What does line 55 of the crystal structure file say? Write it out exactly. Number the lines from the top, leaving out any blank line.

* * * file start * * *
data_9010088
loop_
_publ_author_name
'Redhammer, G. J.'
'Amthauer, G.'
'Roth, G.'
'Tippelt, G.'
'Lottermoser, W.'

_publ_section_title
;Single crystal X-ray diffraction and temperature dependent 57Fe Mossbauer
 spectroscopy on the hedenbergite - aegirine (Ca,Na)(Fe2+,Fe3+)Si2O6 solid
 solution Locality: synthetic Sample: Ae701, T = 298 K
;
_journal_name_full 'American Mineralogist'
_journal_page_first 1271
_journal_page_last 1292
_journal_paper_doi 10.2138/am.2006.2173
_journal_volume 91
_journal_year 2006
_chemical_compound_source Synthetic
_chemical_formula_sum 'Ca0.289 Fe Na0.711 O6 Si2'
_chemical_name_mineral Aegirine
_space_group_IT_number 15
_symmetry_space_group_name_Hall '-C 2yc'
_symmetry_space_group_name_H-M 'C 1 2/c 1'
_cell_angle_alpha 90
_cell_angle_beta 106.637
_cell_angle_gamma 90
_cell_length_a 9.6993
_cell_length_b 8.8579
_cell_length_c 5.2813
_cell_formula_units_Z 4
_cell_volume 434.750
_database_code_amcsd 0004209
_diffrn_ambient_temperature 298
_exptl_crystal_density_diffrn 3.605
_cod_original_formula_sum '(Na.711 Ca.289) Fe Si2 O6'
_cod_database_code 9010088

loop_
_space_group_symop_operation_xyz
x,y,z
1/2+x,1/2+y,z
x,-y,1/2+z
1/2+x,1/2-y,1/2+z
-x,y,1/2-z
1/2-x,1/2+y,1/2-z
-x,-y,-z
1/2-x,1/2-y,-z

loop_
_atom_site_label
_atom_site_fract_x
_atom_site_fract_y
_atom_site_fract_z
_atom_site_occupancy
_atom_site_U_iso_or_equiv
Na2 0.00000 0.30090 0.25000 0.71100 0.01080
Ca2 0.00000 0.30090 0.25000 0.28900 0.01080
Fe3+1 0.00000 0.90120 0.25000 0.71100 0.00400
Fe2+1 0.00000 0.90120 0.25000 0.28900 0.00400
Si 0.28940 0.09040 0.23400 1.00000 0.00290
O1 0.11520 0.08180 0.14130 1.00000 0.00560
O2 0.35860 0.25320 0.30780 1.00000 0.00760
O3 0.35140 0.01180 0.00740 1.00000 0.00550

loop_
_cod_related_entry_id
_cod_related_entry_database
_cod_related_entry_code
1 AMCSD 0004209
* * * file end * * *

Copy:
_atom_site_U_iso_or_equiv